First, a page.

Taking the IPTV Plunge

Several months ago I finally took the IPTV plunge by purchasing a $99 Apple TV. Although it has its limitations, it has changed the way I view IPTV.

This is not my first foray into the IPTV realm. In 2005, I tested a first generation Slingbox and, although it had a slightly different concept than the IP-connected TVs of today, it was an eye-opening experience. Although not as easy to set up as an Apple TV, once connected, the device offered up the ability to watch live or DVR recorded shows on any IP-connected PC (and eventually smartphones, etc.). Even though I was well aware of its potential, it didn't really hit me until I was watching a recording of David Letterman on the balcony of my hotel in Amsterdam on my PC and powering my DVR half a world away—very cool.

In between, I tested several other IPTV devices, but none convinced me that the technology was ready for primetime. I particularly recall one such setup that required me to install a channel filter at the cable system's point of entry into my house. It wasn't easily accessible and took some effort but after finally setting it up, I then realized just how useless the remote control was. Spotty connections and latency issues compounded the problems.

For me, the whole experience drove home the most important reasons why IPTV was slow to catch on—the speed (or lack) of home broadband networks, setup and ease of use. There was plenty of content, it just wasn't easy to access.

Enter Apple TV, which could be the breakthrough product that finally brings IPTV to the masses. But it depends on Apple. The most difficult portion of the setup—the WiFi network, is already done; the compact box is about as close to plug and play as IPTV gets. Abandoning the hard drive of the earlier versions is one of the clearest signs yet of Apple's signal to eventually move content management of all of its devices to the cloud.

As for content, by now most of you are probably familiar with its limitations, particularly the lack of compatibility with certain formats, no access to Hulu, etc. And the fact that it's 720p and not 1080p will become more of an issue when more content is available in the higher quality format. Apple TV's real strength lies in its superior user interface and the strength and potential of its iTunes platform. And as more of the boxes make their way into consumers' home TV setups, expect content availability to widen; the company is reportedly considering adding gaming to the mix. And apps turned the Apple iPhone from just another smartphone to a must have device—could there be an Apple TV App Store in its future?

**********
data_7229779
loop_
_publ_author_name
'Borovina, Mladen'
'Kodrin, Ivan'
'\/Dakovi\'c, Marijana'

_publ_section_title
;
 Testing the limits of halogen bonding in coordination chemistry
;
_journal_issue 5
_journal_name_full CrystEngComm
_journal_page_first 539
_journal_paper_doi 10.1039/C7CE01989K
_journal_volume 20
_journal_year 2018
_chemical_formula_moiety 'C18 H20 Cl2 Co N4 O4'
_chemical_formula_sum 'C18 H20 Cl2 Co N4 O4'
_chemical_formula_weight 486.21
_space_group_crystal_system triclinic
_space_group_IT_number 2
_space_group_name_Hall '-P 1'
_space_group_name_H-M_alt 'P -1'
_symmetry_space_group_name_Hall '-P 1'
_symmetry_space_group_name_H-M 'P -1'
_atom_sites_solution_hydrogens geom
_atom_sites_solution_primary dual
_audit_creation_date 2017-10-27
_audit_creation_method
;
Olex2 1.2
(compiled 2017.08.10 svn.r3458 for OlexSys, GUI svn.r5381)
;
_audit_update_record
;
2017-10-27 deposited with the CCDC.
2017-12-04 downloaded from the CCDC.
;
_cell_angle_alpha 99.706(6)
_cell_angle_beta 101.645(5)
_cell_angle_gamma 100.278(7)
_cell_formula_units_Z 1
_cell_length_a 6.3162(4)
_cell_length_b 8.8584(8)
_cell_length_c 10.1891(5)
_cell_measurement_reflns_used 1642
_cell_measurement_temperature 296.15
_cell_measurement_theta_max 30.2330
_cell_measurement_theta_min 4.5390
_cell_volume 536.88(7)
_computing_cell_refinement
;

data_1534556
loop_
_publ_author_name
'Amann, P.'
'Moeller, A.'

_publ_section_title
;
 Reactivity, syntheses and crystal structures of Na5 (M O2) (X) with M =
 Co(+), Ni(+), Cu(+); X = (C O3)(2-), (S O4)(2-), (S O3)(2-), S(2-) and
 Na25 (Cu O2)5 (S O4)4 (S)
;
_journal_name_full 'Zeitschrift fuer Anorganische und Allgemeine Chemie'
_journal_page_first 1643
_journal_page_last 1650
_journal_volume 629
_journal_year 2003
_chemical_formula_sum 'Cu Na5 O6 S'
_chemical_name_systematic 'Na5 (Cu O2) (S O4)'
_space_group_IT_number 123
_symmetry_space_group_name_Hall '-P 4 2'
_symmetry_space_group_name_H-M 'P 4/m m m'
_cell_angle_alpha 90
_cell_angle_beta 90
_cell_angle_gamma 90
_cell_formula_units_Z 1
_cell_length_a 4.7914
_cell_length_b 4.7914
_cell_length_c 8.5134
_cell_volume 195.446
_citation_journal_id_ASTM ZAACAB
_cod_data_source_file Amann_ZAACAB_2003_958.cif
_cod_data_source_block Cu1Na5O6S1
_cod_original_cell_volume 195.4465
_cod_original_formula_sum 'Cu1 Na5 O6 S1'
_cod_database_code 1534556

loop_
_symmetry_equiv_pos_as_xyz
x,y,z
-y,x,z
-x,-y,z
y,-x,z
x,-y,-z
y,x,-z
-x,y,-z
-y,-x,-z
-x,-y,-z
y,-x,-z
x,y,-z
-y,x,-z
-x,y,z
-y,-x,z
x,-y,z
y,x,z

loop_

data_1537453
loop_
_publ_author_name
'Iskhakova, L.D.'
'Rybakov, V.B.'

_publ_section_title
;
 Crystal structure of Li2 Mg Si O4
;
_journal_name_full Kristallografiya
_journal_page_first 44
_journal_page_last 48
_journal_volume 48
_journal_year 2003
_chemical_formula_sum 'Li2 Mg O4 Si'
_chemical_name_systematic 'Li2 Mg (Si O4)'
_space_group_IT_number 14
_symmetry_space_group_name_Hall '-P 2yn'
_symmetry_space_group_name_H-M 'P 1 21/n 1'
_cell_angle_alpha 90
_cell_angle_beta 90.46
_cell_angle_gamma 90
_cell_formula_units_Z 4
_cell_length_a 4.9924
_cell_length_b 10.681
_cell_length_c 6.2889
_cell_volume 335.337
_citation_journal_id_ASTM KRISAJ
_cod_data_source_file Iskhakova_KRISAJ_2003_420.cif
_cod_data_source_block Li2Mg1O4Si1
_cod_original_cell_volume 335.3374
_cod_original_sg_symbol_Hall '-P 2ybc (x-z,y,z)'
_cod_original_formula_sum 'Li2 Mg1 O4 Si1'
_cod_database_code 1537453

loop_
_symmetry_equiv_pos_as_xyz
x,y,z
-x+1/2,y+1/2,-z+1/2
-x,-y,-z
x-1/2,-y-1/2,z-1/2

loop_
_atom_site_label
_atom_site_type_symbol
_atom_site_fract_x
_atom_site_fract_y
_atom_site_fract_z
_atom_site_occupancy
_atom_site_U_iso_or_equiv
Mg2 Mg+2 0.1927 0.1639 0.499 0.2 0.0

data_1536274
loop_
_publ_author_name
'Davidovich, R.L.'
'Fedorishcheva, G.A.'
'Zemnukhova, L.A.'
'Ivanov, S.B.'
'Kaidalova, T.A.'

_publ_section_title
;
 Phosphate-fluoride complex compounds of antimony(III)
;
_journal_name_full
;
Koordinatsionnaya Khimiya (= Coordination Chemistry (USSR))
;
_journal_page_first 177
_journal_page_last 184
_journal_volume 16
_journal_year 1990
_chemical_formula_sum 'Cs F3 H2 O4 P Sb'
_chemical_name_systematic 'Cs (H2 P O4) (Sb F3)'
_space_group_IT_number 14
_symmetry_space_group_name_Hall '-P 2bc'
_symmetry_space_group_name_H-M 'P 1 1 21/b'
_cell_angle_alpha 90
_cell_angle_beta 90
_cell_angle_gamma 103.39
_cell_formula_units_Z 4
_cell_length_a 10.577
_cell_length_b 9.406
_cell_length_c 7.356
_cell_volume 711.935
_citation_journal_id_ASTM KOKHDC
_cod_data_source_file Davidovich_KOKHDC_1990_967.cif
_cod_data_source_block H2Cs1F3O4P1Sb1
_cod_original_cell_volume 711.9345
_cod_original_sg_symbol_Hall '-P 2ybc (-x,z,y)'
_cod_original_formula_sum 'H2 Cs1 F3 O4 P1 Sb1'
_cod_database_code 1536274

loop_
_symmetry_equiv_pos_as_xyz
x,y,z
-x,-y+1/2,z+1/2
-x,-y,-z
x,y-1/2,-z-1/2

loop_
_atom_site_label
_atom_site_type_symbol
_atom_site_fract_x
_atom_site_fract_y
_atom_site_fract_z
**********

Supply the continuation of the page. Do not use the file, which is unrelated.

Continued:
Is its current lineup of Netflix, iTunes, Flickr, and in particular YouTube, enough to whet the average (non-jailbreaking) consumer's appetite for delving into a new TV paradigm? Time will tell, but the fact that it sold its first million devices within just a few short months (impressive for Apple TV) is encouraging. Its main competitors include the Roku XD, which sells for $20 less, Google TV, which has had a less than impressive debut, and the more expensive Boxee, which is just making its way onto the market. These devices may yet provide some much needed competition but they don't have the advantage of Apple's multiplatform of iPhones, iPads or iWhatevers. This is illustrated by Apple's Airplay, which streams content from an iPhone or iPad to Apple TV.

Early on, I found myself spending more time on Apple TV than on cable—the notion of easily accessing the vast library of YouTube content on my home living room TV set was particularly entertaining and the best proof yet that diverse content trumps video quality. But as the curiosity factor waned, it has established itself as just another channel—albeit one with almost unlimited potential.

Bottom line, Apple TV's killer app is its price, easy setup and user interface, all previously significant hurdles to customer acceptance. Call it a "Trojan Horse" or whatever you want, but Apple has achieved its goal of establishing a foothold for IPTV with this latest version.